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Chile and the world market of copper - Referat

Chile – General information
Copper – General Information
The Use of Copper
The Demand for Copper
Copper Production
The Producers of Copper
The Global Market of Copper
Trade Problems
Pro and Cons

- South-west South America
- Population: 17.113.688 (in 2010)
- HDI: 0.783
- High variety of climate and vegetation
- Decreasing population growth (0.856%)
- National language: spanish
- Communistic history

Chile‘s Gross Domestic Product
GDP: $257.9 billion (2010) --> Rank 46 worldwide
$245 billion (2009)
GDP - per capita:
$15,400 (2010) --> Rank 72 worldwide
GDP - composition by sector:
agriculture: 5.1%
industry: 41.8%
services: 53.1% (2010)

- semi-precious soft metal
- conductor of heat and electricity
- extracted from the earth in huge open pit mines

Copper mining in Chile
1960: president got back the copper mines from the USA
nationalization of the copper mines
mines are controlled by military

- 1/3 belongs to Codelco 2/3 are privatised
- all companies must pay 17% taxes

Global Market - CIPEC
- founded in 1967 by Chile, Peru, Democratic Republic of Congo, Zambia
- 1975 Australia, Indonesia, Papua New Guinea and Yugoslawia joined CIPEC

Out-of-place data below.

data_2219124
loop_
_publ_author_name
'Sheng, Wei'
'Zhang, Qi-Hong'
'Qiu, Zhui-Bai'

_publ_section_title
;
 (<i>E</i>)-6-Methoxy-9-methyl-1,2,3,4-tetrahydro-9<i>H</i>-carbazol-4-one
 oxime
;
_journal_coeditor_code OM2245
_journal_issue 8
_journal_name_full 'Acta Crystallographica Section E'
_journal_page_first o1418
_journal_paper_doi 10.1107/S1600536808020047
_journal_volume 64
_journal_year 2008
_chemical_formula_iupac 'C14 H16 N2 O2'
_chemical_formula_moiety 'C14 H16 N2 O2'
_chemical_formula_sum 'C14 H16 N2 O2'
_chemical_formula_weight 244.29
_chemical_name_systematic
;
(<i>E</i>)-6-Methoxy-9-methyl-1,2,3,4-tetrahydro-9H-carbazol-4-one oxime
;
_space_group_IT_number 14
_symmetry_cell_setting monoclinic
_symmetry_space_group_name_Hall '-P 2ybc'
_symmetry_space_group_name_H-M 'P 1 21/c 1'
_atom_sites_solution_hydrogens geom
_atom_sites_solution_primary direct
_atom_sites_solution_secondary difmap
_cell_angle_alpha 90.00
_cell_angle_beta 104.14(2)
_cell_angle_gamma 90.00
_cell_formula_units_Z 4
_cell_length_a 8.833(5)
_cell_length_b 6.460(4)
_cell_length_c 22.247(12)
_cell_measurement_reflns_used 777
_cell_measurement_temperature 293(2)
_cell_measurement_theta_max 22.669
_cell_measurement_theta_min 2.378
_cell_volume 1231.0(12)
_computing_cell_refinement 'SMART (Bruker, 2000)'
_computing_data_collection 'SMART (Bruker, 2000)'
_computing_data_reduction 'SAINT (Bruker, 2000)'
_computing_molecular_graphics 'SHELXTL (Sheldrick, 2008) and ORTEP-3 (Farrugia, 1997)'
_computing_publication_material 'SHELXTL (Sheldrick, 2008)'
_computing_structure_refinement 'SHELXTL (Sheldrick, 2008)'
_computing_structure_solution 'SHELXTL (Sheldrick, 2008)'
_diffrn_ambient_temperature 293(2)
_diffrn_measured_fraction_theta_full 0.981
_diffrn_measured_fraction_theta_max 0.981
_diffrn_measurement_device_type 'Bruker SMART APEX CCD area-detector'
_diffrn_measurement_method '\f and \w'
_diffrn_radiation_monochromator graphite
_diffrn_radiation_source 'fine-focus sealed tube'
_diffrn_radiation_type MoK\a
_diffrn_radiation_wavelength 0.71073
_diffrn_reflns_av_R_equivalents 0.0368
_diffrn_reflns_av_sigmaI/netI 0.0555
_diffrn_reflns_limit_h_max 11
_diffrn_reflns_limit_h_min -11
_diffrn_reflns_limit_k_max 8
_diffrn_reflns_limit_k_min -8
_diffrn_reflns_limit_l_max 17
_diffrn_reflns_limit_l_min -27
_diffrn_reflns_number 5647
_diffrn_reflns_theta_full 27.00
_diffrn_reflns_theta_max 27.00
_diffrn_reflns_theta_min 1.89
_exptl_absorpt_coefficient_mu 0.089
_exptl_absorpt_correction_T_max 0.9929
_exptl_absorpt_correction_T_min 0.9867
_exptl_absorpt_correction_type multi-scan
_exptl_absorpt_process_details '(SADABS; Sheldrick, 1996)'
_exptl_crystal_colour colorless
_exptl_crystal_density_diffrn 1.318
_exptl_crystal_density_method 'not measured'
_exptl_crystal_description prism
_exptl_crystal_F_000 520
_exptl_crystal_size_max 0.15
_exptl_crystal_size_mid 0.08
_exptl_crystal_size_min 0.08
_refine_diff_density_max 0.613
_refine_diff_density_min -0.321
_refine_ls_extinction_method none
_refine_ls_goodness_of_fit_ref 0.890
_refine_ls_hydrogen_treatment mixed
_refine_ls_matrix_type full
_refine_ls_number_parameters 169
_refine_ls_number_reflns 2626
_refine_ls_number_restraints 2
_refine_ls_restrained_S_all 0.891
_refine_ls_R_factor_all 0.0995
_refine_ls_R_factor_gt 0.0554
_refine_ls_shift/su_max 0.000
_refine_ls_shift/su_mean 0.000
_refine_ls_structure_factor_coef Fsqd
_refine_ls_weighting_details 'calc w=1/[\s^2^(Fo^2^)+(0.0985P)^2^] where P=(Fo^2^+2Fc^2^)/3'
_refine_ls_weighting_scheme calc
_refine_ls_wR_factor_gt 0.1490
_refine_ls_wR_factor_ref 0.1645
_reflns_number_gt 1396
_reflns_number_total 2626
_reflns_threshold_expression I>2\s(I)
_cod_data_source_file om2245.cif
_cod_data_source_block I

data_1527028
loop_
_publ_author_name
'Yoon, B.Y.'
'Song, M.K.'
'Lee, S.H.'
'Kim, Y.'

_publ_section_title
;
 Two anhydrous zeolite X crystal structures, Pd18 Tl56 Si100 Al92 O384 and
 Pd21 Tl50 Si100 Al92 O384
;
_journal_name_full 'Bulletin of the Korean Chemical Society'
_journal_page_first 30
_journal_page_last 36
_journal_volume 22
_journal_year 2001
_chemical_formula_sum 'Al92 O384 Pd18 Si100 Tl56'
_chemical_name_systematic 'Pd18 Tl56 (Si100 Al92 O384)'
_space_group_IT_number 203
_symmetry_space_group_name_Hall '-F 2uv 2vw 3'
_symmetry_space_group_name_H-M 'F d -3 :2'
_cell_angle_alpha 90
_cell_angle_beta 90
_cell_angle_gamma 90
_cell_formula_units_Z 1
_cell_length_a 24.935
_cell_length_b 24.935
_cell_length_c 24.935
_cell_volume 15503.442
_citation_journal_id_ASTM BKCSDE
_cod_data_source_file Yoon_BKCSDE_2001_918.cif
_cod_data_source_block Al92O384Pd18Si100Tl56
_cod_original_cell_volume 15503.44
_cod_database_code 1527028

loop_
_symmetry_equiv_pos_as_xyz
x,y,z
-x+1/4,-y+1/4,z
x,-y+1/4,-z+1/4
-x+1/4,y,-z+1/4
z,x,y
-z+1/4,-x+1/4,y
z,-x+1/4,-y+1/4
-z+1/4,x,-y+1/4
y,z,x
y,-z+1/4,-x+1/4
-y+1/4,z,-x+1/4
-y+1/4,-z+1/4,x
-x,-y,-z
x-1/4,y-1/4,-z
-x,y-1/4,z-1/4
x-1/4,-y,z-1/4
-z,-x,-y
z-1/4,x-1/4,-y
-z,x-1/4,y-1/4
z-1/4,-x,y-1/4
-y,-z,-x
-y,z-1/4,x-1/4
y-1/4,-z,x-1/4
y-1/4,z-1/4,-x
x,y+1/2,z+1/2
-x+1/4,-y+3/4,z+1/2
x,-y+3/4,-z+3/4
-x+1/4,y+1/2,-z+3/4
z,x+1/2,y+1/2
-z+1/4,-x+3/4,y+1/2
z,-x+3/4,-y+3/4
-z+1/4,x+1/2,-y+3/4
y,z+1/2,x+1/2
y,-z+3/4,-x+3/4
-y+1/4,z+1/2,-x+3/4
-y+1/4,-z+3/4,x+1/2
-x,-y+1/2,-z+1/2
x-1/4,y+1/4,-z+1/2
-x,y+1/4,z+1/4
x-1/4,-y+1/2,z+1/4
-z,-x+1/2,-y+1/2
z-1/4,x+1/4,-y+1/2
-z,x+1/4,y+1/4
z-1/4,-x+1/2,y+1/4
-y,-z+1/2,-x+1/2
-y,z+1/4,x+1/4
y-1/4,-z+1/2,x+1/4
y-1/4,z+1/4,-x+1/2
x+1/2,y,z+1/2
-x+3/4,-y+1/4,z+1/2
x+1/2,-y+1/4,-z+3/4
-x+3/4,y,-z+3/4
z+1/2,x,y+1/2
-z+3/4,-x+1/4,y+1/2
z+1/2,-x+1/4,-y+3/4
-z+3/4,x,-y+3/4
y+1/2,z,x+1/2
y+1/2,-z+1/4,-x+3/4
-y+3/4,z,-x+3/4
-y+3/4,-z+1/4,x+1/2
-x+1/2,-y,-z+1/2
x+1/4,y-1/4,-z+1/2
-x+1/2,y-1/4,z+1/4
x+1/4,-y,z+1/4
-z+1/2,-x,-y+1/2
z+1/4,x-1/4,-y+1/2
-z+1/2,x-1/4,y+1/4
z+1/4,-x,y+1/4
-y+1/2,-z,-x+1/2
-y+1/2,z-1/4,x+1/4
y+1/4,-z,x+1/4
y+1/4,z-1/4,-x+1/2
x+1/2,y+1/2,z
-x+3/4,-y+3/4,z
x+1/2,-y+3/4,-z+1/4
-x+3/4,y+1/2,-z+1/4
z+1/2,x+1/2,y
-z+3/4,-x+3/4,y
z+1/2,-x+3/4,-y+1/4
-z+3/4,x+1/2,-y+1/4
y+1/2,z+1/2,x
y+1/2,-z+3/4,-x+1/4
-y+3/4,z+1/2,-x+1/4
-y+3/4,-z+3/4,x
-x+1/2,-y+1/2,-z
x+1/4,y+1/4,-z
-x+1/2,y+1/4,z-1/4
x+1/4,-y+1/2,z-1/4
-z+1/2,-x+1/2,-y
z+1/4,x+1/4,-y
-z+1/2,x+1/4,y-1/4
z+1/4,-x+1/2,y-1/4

Aim: keeping a steady price
But: CIPEC controlled 30% of sold copper → no big influence price
- 1988 CIPEC was dissolved

Situation for Codelco and Chile
- Copper prices rise
- Codelco produces 11% of the world‘s copper
--> Huge revenues for Chile

But: High Investments necessary to keep production at the same level /to increase it

Situation for workers
- High Exports
--> Currency Peso rises
- Low wages
- Bad working conditions  Risk to health
--> Life expectancy: 77.53 years – male: 74.26 years – female: 80.96 years

Problem: Inequality in Chile
- High Gini coefficient: 52.1 (2009) (comparison to the world: rank 17)
- Only few profit from increasing GDP

“75% of that went to the richest 10%. The growth is much lower for the average Chilean.” (Gonzalo Durán)

- Minority have incomes of a developed country
- Majority earn significantly less

Trade with Copper - Problems:
- Copper price depends on offer and demand
- Depending on industrialized countries
- Economy depending on raw materials  fragile to price developments
- High inequality (high Gini coeffecient)

high demands encourage a high price
→ high prices lead to trade surplus
Chile has a monopoly position (40% of the resources)
→ the market depends on chile's copper
→ rising price if Chile decreases the extraction

insecure price stability → catastrophe for Chile's economy because of falling prices can't be eliminated
competition can decrease the copper price
→ Chile can't sell as much copper for a profitable price

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